The financial management company SmartAsset has released its second annual study of the best places to be a teacher in the US. Factors such as school quality, culture, affordability, and salary levels all come into play for teachers who have the luxury of deciding on the best place to live.
Read the complete article here – http://www.educationnews.org/k-12-schools/smartasset-report-analyzes-best-places-to-be-a-teacher/
But before you go there, it’s good to keep in mind that the “best” place to be a teacher doesn’t mean that it the “best” place to find a job as a teacher. Induction practices differ from district to district. And, as the article mentions Pennsylvania having one of the strongest teacher’s unions in the nation, that may not necessarily bode well for the new teacher if their first year of full-time employment is the last year of the current labor contract.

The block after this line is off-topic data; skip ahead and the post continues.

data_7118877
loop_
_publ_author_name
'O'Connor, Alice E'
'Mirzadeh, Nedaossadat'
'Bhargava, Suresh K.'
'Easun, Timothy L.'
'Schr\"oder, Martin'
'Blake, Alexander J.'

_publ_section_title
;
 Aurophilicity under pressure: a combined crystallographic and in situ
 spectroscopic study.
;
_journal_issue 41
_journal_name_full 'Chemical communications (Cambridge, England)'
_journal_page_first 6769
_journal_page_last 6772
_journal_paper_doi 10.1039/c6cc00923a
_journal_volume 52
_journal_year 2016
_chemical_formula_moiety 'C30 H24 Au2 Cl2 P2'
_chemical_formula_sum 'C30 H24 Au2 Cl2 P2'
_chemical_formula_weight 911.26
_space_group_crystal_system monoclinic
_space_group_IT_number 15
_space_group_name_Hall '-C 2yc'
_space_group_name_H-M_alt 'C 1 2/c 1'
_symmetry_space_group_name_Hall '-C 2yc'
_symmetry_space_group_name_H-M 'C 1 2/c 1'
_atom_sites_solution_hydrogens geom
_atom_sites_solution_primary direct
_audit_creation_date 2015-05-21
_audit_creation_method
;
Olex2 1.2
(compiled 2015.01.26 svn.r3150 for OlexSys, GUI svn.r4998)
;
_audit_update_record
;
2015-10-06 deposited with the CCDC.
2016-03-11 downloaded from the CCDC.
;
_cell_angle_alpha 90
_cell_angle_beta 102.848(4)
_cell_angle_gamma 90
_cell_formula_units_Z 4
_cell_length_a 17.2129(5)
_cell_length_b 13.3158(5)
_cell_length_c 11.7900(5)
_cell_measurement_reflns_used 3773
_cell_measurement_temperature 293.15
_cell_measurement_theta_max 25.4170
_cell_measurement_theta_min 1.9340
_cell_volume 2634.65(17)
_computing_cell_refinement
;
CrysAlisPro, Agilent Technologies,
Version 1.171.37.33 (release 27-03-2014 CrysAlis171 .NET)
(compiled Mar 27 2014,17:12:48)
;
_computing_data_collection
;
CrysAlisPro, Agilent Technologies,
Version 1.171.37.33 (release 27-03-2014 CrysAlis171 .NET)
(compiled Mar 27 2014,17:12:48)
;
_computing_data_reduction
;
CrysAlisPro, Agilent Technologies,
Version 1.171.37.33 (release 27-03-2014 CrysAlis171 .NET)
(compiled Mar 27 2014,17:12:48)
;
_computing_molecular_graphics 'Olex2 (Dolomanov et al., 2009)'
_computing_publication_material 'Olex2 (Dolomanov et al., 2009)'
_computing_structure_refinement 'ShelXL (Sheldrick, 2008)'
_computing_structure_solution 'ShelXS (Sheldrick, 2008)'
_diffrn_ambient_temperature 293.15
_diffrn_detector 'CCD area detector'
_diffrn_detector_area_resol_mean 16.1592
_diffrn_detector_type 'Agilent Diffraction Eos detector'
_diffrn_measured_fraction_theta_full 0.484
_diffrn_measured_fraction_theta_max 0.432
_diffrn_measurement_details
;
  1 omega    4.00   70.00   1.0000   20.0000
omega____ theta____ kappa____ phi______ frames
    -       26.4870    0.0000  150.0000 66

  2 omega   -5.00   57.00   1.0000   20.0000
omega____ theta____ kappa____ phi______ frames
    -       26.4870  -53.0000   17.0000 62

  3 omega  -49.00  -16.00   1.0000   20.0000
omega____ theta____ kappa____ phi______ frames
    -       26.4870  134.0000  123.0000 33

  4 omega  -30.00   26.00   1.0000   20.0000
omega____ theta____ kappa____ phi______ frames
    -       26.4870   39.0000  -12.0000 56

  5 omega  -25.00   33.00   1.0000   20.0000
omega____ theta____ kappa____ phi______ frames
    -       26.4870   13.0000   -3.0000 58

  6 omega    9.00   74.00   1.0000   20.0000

Also keep in mind that there are many differences from community to community, as public school districts in Pennsylvania are not county-wide as they are in many other states in the nation. While that provides for more localized leadership, localized educational standards were appropriate when most of the graduates remained within the local community. Now, many school districts are grappling with how to provide opportunities within their local communities so graduates can make their homes in the community, raise their families in the local community, and keep a vibrant school district be a sustainable one.
If a school district’s intention is to provide students a way to break the cycle of poverty, but the majority of its students do not return to apply those talent to making the local community a better place, then the tax base will eventually erode as the community ages, families with young children will not relocate there, and the community may eventually lose its once proud school district. That’s happened in Pennsylvania already.